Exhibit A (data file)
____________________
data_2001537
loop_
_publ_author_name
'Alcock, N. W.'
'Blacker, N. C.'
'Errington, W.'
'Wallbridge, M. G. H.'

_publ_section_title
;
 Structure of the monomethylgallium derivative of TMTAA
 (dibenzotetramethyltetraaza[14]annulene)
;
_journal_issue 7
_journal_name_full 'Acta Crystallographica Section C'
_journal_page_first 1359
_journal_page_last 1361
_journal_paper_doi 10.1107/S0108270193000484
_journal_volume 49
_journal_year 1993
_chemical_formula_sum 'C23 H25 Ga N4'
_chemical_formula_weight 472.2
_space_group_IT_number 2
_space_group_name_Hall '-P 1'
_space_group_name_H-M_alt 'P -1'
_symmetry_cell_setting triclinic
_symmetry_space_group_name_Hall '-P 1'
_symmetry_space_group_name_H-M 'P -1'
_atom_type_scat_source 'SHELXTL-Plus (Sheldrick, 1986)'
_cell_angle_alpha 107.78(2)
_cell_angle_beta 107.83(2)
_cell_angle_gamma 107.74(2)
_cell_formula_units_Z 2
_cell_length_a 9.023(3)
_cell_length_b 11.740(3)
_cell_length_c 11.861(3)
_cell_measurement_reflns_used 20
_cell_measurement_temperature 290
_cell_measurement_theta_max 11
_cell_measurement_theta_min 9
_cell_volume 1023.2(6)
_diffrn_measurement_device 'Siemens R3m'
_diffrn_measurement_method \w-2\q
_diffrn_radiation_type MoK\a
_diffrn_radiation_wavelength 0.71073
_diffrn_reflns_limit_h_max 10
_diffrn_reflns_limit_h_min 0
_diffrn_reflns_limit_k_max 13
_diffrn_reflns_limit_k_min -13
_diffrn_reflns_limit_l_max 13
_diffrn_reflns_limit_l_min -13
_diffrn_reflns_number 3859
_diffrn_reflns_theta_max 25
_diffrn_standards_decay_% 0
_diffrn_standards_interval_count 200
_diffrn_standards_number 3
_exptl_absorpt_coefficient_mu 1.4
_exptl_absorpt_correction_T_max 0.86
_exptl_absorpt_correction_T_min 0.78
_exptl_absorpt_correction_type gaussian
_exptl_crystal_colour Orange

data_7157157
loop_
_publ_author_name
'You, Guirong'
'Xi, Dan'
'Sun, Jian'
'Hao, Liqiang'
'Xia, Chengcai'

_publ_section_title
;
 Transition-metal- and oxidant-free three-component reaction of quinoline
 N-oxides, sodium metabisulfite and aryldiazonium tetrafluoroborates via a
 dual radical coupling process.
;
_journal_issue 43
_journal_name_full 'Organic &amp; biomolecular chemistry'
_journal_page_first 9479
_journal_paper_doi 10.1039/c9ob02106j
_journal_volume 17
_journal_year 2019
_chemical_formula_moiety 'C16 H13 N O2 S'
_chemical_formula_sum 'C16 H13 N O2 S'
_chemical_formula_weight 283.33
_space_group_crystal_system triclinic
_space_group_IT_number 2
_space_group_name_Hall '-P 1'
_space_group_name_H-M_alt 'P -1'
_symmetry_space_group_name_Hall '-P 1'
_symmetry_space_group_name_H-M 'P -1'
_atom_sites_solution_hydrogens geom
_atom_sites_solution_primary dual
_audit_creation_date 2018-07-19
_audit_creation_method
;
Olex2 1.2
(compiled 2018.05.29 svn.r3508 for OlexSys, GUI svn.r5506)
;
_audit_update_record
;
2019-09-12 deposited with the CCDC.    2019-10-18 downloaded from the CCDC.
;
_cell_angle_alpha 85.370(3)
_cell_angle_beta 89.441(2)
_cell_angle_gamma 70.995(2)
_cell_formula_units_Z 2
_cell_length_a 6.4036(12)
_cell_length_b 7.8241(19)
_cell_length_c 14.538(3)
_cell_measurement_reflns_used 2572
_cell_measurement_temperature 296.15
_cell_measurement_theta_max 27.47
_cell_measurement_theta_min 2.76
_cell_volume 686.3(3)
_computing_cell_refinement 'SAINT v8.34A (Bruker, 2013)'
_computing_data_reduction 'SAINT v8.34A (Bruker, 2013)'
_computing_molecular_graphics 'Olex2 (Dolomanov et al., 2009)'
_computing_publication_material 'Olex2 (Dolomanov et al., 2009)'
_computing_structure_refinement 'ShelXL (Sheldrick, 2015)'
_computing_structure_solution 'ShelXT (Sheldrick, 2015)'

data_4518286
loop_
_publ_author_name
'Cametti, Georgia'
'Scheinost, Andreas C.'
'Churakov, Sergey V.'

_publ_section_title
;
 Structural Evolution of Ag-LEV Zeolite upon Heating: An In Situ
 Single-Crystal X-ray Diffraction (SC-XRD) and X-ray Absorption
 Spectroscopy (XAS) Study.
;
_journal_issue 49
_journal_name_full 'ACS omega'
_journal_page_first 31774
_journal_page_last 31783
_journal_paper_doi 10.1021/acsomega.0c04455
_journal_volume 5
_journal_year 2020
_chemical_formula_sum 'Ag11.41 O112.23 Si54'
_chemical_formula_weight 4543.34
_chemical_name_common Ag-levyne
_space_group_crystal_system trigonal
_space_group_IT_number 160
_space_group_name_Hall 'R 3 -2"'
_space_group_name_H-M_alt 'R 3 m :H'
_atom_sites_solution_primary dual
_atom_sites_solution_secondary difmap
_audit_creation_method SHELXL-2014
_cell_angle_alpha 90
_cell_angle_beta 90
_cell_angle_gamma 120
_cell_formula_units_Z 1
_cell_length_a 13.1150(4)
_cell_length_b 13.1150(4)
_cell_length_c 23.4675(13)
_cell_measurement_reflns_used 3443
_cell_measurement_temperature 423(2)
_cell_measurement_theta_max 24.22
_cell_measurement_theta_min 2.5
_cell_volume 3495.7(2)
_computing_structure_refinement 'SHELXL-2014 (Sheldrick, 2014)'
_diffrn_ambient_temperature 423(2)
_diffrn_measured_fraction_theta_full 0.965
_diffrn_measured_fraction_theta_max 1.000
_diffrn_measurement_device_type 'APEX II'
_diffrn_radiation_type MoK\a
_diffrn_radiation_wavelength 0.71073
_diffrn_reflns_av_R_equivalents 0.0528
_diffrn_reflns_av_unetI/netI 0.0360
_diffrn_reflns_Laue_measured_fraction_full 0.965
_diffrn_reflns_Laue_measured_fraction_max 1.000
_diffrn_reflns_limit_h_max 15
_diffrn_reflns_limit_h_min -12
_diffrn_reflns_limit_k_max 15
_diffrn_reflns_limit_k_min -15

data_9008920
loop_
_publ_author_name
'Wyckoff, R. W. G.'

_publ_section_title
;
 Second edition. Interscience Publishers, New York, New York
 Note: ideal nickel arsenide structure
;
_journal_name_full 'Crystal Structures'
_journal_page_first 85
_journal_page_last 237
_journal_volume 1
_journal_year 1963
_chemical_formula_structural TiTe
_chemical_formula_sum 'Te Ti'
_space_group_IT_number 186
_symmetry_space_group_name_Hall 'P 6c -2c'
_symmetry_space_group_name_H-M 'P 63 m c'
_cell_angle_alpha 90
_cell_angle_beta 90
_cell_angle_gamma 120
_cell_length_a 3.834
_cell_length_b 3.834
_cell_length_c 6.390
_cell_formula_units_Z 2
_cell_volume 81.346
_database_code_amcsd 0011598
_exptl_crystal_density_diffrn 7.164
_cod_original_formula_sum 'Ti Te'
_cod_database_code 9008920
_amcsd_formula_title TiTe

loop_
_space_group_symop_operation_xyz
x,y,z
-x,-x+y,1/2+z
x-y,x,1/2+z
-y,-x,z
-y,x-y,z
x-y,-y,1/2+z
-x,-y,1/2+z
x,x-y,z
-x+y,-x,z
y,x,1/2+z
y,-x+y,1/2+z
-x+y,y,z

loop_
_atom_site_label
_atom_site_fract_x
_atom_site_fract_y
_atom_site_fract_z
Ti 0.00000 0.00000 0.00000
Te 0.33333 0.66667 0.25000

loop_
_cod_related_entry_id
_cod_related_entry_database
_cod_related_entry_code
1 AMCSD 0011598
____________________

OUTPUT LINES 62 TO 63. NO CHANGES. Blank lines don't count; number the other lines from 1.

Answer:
loop_
_publ_author_name